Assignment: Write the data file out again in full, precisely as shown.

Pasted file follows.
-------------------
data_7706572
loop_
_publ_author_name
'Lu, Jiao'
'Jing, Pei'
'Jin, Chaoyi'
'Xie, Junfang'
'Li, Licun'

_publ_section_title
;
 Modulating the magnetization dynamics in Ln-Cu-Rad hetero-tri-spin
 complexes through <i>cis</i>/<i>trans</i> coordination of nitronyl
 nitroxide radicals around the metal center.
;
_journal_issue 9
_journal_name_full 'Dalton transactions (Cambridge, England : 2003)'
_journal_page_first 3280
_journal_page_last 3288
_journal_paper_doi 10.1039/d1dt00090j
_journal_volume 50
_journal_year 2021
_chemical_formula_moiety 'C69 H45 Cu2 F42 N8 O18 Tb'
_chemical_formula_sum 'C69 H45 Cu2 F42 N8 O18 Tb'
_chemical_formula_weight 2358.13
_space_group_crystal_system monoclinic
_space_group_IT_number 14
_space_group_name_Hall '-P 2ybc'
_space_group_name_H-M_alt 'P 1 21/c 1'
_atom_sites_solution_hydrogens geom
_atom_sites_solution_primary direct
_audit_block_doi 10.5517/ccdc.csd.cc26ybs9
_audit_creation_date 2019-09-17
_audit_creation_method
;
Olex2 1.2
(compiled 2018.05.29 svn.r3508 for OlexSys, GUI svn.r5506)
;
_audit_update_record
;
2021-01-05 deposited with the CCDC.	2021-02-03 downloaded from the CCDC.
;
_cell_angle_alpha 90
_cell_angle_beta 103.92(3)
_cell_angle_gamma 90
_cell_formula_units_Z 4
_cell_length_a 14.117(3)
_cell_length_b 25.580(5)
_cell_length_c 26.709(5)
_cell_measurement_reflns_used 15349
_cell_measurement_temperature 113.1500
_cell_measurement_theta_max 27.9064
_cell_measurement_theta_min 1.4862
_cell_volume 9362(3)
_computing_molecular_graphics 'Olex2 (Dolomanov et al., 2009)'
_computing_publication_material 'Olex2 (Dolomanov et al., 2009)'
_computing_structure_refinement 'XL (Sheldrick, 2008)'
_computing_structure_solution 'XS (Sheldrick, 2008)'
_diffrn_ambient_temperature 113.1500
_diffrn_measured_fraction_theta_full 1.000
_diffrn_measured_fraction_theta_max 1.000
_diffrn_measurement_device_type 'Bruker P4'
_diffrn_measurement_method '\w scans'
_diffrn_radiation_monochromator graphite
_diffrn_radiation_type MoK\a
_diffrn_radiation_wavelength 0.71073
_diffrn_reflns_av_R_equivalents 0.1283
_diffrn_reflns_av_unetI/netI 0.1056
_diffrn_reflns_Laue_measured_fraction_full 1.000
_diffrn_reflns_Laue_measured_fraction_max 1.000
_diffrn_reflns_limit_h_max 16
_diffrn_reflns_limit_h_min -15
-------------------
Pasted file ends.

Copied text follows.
data_7706572
loop_
_publ_author_name
'Lu, Jiao'
'Jing, Pei'
'Jin, Chaoyi'
'Xie, Junfang'
'Li, Licun'

_publ_section_title
;
 Modulating the magnetization dynamics in Ln-Cu-Rad hetero-tri-spin
 complexes through <i>cis</i>/<i>trans</i> coordination of nitronyl
 nitroxide radicals around the metal center.
;
_journal_issue 9
_journal_name_full 'Dalton transactions (Cambridge, England : 2003)'
_journal_page_first 3280
_journal_page_last 3288
_journal_paper_doi 10.1039/d1dt00090j
_journal_volume 50
_journal_year 2021
_chemical_formula_moiety 'C69 H45 Cu2 F42 N8 O18 Tb'
_chemical_formula_sum 'C69 H45 Cu2 F42 N8 O18 Tb'
_chemical_formula_weight 2358.13
_space_group_crystal_system monoclinic
_space_group_IT_number 14
_space_group_name_Hall '-P 2ybc'
_space_group_name_H-M_alt 'P 1 21/c 1'
_atom_sites_solution_hydrogens geom
_atom_sites_solution_primary direct
_audit_block_doi 10.5517/ccdc.csd.cc26ybs9
_audit_creation_date 2019-09-17
_audit_creation_method
;
Olex2 1.2
(compiled 2018.05.29 svn.r3508 for OlexSys, GUI svn.r5506)
;
_audit_update_record
;
2021-01-05 deposited with the CCDC.	2021-02-03 downloaded from the CCDC.
;
_cell_angle_alpha 90
_cell_angle_beta 103.92(3)
_cell_angle_gamma 90
_cell_formula_units_Z 4
_cell_length_a 14.117(3)
_cell_length_b 25.580(5)
_cell_length_c 26.709(5)
_cell_measurement_reflns_used 15349
_cell_measurement_temperature 113.1500
_cell_measurement_theta_max 27.9064
_cell_measurement_theta_min 1.4862
_cell_volume 9362(3)
_computing_molecular_graphics 'Olex2 (Dolomanov et al., 2009)'
_computing_publication_material 'Olex2 (Dolomanov et al., 2009)'
_computing_structure_refinement 'XL (Sheldrick, 2008)'
_computing_structure_solution 'XS (Sheldrick, 2008)'
_diffrn_ambient_temperature 113.1500
_diffrn_measured_fraction_theta_full 1.000
_diffrn_measured_fraction_theta_max 1.000
_diffrn_measurement_device_type 'Bruker P4'
_diffrn_measurement_method '\w scans'
_diffrn_radiation_monochromator graphite
_diffrn_radiation_type MoK\a
_diffrn_radiation_wavelength 0.71073
_diffrn_reflns_av_R_equivalents 0.1283
_diffrn_reflns_av_unetI/netI 0.1056
_diffrn_reflns_Laue_measured_fraction_full 1.000
_diffrn_reflns_Laue_measured_fraction_max 1.000
_diffrn_reflns_limit_h_max 16
_diffrn_reflns_limit_h_min -15